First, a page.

This may be a service paid fully by the employee or by the employer, or a split payment between the employer and employee.
Benefits of On-site Services
• If you like your work environment to change, and you have multiple offices you visit, this is a great way to add diversity into your work and day.
• This could be table massage, chair massage or a combination of both. The change can be helpful to both your mind and body.
• Depending on who is paying for the massage, if you offer on-site services and have a massage office, this can be an opportunity to build rapport with future office clients.
• This can be a transitional opportunity if you are just starting out with your business and need to build your clientele.
Challenges of On-Site Service
• You may not have control over the environment or room you are doing massage in. This includes noise levels, temperature and overall ambiance. It can be harder for massage to be therapeutic for the client when they are still at work.
• You may have to transport your entire room setup from office to office, including your massage table, sheets, music, lighting, etc. and will require non-paid setup and transport time.
• If this is a service paid for by the employer and if you choose to stop providing on-site services, the likelihood of the employees transitioning to your office is low.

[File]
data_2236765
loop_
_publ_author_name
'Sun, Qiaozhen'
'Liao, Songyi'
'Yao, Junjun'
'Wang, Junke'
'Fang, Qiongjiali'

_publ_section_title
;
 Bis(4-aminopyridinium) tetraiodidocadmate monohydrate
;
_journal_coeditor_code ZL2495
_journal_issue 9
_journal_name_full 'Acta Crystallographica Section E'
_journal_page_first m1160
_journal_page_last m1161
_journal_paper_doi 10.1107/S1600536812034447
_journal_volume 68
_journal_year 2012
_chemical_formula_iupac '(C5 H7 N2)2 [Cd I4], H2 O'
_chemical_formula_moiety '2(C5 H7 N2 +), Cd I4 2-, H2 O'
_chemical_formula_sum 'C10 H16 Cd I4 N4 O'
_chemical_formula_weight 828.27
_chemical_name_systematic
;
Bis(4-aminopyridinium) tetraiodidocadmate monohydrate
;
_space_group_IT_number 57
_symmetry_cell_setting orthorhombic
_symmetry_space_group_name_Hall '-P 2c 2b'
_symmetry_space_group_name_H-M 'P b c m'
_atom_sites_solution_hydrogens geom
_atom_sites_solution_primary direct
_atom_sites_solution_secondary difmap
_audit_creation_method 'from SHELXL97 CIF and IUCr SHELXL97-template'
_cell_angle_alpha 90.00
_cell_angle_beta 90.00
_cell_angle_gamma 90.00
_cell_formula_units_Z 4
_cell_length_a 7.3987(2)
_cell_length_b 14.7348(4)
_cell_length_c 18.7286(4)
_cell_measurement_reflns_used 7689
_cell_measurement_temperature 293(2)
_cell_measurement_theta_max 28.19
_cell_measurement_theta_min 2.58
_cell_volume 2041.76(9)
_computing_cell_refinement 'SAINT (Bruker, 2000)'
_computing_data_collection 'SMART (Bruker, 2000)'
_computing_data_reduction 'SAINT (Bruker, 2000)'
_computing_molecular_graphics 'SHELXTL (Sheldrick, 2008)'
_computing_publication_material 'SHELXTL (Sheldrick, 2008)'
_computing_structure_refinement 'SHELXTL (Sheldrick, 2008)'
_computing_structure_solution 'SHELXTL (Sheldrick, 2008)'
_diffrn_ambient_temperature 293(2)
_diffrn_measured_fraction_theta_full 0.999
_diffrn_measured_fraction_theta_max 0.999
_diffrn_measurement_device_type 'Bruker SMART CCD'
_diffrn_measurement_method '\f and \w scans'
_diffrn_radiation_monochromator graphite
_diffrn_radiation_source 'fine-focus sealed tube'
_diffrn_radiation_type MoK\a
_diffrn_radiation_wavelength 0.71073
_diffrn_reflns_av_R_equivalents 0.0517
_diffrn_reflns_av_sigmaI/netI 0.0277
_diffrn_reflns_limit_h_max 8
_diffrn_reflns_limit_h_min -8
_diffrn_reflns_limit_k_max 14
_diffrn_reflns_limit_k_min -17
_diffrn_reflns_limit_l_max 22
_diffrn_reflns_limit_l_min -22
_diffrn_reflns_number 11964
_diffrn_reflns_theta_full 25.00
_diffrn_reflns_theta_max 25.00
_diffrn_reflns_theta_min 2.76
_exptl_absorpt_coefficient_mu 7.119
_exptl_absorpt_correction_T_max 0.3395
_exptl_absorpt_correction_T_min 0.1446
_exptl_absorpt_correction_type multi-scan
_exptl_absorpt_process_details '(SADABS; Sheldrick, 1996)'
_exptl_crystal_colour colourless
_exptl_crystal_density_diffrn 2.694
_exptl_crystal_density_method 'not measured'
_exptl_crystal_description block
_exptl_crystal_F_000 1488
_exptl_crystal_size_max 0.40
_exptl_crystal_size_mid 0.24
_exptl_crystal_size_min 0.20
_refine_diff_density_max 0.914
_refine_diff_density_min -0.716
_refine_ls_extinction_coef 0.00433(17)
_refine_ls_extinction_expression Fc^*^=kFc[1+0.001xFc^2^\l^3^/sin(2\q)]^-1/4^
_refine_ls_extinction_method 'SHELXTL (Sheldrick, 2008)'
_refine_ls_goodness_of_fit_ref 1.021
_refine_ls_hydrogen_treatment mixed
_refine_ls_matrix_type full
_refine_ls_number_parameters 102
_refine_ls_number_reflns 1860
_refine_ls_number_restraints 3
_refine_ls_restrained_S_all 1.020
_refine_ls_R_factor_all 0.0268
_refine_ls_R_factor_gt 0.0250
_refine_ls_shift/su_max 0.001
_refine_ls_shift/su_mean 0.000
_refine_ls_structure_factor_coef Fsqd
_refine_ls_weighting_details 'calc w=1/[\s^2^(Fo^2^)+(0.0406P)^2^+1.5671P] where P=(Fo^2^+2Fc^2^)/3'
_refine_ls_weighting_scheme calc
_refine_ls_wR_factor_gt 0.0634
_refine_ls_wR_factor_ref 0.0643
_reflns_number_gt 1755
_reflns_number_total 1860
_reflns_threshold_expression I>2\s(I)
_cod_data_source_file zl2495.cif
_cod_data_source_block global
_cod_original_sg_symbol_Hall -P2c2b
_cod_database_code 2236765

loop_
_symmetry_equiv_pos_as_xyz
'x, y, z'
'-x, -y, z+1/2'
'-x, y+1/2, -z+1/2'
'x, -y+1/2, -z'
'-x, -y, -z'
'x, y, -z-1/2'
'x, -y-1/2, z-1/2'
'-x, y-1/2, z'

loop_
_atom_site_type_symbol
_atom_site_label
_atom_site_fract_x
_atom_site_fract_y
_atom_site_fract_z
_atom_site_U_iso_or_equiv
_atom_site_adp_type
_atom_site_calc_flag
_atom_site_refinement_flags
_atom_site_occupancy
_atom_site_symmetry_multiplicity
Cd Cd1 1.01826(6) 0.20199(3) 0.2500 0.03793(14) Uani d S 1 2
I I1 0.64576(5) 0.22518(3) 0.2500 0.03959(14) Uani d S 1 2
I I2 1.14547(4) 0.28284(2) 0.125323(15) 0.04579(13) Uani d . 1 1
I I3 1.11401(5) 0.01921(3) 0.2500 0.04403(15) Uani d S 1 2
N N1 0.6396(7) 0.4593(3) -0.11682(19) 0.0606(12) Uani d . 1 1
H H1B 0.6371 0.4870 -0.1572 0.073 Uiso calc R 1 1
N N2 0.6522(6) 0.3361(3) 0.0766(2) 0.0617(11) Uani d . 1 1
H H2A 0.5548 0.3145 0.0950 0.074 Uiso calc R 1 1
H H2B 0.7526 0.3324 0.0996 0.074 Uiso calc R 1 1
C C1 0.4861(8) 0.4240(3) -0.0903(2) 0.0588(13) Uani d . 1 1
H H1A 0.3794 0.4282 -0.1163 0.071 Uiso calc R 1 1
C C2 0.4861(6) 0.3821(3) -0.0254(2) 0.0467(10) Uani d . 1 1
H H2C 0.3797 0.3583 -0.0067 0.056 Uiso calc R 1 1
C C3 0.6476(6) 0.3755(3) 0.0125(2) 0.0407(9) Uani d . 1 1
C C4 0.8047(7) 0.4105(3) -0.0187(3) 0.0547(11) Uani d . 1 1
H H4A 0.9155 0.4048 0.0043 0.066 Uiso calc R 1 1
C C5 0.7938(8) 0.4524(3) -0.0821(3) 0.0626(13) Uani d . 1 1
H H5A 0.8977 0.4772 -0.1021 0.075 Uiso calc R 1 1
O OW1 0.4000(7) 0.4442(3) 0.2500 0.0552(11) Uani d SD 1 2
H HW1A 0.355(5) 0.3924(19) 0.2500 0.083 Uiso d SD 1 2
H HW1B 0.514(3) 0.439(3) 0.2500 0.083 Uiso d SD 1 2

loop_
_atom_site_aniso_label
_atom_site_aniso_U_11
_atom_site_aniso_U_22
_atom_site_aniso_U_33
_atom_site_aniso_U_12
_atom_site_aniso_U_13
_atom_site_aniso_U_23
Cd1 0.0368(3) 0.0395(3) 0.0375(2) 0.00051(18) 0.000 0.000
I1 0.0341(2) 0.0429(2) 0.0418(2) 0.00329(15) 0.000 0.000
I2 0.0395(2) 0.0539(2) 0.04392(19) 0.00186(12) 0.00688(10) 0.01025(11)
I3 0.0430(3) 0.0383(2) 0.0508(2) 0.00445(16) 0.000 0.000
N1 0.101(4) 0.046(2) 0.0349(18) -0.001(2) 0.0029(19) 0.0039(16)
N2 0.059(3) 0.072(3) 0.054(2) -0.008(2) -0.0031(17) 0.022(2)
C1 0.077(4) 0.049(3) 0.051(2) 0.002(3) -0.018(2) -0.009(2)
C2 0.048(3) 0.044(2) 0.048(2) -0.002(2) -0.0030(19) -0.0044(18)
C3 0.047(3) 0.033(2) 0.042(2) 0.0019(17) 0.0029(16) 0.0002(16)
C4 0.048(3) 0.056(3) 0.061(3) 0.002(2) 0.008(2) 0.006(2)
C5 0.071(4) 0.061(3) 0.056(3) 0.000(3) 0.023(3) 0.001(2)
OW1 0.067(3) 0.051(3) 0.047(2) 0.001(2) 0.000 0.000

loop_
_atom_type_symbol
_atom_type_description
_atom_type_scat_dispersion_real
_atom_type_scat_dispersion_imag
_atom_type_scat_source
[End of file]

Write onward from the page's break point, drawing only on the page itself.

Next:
Perhaps only one of these options fits you best, or there could potentially be a blend of these options that feels right to you.
Self-employment always presents several business possibilities and they are only limited by what you think you must do. I believe that to be happy with working for yourself, you should think about what you really want or need, and then choose the business that fits your life, not the other way around.
This business selection process can have a similar feeling to that of being a kid in a candy store who is trying to figure out which piece of candy he or she really wants. Some kids can’t seem to decide because there are too many options. In the end they finally settle on a piece of candy only to learn they didn’t really like that piece of candy and most likely wish they had picked their first choice. They got their candy, but they ended up regretting their decision.
Other kids look around at all the options for fun, but they already knew what they wanted before walking in the door. Those children get their piece of candy too, but they are much happier and satisfied with their choice because they knew going into the store what they would choose.